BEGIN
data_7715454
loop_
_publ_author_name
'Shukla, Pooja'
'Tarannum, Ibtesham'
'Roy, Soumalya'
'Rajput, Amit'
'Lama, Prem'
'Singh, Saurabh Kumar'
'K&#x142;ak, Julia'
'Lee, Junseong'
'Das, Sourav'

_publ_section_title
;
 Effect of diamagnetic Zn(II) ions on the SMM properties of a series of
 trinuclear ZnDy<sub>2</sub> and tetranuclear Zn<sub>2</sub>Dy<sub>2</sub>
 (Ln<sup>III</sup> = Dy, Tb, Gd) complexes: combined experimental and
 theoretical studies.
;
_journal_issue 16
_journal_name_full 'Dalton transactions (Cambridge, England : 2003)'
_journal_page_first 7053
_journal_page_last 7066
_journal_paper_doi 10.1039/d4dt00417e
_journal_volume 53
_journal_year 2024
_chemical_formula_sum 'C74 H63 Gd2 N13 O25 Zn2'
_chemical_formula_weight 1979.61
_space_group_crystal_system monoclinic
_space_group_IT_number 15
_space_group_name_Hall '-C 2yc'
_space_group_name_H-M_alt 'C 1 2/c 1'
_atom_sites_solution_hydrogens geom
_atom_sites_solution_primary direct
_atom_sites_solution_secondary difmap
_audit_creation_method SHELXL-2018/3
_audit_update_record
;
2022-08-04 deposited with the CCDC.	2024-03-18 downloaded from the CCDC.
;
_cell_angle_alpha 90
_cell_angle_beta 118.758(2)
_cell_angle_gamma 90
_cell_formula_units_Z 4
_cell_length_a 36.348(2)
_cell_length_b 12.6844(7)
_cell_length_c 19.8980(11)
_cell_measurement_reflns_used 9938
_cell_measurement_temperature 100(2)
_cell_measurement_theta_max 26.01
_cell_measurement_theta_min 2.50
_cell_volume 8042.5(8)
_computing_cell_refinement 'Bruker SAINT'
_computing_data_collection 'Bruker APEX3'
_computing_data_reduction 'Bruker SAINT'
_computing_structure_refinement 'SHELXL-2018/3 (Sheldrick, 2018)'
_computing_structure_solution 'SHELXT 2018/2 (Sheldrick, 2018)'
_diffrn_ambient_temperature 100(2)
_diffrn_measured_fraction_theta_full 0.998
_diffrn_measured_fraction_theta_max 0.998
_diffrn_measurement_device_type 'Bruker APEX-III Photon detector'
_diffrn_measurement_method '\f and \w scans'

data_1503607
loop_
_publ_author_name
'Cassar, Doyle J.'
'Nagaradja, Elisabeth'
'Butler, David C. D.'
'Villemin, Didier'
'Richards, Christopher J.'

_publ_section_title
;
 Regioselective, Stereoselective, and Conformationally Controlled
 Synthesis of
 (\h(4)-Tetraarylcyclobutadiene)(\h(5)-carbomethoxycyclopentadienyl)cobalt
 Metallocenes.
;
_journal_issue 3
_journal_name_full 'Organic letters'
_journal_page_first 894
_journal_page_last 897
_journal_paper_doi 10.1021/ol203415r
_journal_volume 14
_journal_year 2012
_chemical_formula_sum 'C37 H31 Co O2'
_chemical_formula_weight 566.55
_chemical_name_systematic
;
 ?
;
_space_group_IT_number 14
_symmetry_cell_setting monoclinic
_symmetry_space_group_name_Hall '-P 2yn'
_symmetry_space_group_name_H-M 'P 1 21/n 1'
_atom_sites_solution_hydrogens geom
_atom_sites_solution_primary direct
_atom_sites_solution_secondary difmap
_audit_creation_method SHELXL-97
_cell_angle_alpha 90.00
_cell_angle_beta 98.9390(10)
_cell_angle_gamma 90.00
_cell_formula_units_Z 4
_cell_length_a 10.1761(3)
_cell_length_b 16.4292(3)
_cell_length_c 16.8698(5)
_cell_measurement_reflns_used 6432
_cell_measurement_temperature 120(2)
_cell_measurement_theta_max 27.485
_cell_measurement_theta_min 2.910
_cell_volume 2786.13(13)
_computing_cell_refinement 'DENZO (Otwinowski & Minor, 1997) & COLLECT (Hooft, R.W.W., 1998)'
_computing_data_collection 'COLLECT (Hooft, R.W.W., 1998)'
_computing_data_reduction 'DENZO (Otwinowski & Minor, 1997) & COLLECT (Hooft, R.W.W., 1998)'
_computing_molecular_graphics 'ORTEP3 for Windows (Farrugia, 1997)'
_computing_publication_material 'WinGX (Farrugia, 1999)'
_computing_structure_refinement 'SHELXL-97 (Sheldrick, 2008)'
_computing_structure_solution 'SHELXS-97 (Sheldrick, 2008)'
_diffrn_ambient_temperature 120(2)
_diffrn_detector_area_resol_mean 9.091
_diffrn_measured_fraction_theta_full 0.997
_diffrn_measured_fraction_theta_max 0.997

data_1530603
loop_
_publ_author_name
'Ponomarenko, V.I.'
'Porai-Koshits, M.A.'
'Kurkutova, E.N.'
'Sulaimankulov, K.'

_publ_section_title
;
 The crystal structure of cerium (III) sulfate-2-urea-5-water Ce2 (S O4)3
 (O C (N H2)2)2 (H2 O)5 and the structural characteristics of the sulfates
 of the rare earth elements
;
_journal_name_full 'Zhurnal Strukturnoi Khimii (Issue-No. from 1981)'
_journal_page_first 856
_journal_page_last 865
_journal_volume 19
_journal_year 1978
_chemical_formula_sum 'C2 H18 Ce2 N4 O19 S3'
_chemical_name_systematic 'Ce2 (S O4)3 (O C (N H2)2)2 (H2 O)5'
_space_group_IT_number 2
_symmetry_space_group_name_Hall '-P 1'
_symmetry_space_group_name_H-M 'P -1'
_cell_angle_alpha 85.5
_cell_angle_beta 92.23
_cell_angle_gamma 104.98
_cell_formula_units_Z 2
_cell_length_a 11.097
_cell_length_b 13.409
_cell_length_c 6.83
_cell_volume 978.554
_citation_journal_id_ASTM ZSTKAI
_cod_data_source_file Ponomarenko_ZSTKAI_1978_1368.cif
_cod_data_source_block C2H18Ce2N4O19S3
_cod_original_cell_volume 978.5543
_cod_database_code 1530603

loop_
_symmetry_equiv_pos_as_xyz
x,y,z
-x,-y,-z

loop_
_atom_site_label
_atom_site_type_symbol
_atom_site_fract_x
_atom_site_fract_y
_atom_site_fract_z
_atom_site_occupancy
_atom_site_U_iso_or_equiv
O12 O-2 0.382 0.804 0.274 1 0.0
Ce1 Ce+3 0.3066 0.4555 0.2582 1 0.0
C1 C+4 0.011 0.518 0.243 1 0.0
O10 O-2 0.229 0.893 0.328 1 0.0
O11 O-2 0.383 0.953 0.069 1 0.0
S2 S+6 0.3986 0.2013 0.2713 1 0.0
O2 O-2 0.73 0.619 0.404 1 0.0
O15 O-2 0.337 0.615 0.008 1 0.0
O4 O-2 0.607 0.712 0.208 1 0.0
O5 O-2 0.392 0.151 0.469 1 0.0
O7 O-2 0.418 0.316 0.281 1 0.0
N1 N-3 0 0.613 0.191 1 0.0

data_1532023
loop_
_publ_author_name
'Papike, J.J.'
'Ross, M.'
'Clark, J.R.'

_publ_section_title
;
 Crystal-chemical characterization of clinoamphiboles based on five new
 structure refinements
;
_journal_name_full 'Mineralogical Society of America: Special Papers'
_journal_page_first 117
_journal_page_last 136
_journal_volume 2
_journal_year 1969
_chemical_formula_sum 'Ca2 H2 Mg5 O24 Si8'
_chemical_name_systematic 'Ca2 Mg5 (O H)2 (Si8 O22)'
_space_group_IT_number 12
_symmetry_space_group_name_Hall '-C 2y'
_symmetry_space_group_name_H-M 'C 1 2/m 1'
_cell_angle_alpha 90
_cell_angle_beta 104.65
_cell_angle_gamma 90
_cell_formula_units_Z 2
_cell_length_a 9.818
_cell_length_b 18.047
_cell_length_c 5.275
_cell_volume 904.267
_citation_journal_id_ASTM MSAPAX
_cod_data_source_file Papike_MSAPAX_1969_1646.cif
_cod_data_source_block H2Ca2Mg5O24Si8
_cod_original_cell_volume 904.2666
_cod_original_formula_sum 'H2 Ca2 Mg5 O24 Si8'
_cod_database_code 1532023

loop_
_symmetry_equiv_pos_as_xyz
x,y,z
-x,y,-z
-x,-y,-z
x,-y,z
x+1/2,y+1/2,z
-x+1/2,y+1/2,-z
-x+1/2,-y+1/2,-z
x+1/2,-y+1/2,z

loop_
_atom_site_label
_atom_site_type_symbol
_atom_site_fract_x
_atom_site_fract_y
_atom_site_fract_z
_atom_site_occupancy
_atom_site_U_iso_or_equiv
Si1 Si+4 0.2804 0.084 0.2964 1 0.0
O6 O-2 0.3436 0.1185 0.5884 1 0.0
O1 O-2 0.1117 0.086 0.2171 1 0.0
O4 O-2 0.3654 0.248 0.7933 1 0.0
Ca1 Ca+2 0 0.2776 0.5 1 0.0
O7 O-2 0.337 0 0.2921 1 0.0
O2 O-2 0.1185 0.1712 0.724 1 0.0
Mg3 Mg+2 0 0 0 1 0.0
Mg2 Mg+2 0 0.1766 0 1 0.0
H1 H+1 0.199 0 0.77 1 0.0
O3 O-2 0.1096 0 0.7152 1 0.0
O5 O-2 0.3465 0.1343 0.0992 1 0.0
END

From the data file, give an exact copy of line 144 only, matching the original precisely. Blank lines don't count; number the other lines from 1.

_symmetry_space_group_name_H-M 'P -1'